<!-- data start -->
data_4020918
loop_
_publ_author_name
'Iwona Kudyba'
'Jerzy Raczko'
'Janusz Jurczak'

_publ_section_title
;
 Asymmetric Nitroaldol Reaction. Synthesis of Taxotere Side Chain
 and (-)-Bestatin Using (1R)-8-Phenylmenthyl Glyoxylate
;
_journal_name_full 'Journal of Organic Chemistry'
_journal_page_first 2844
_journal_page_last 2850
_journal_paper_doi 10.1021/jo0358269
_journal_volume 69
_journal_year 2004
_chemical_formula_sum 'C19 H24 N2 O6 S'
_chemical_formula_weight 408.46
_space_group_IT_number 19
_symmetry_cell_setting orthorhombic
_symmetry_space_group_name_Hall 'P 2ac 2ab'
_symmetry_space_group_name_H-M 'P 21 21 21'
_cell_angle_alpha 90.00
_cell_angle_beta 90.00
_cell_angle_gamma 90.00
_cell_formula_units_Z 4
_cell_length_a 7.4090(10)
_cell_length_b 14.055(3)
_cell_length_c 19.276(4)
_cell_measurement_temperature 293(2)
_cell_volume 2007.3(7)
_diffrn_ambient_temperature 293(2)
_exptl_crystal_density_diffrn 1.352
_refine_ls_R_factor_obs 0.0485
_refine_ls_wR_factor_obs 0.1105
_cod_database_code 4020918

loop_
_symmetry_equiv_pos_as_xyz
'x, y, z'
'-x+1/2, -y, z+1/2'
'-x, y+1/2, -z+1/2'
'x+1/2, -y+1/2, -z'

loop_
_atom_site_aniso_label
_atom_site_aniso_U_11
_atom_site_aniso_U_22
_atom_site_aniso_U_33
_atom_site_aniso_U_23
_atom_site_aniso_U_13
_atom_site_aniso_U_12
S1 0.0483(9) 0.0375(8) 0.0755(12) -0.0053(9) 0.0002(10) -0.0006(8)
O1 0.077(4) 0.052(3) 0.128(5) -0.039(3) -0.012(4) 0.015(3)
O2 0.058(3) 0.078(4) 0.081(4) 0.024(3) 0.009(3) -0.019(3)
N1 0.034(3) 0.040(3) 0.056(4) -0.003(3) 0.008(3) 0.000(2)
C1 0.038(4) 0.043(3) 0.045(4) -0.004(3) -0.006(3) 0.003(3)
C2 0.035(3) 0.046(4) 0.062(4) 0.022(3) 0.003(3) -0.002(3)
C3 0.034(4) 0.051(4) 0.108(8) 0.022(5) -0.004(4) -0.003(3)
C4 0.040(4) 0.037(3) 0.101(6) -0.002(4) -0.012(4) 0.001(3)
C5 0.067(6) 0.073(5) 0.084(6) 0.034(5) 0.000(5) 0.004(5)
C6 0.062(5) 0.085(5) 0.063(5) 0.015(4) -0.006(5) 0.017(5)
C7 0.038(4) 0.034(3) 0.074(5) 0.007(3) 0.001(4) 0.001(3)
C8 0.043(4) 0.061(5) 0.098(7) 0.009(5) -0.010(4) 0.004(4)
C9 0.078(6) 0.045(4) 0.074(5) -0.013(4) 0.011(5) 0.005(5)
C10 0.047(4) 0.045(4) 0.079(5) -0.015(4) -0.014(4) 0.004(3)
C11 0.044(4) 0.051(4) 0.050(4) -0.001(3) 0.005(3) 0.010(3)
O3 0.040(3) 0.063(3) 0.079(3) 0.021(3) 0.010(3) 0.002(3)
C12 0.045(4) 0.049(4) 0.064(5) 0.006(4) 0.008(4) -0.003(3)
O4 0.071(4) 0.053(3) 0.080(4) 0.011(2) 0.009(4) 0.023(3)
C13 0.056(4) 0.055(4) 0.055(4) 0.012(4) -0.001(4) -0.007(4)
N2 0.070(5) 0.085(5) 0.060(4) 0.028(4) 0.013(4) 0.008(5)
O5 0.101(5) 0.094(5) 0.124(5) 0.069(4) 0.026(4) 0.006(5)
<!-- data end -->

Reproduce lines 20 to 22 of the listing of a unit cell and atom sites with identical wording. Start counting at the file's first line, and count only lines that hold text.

_space_group_IT_number 19
_symmetry_cell_setting orthorhombic
_symmetry_space_group_name_Hall 'P 2ac 2ab'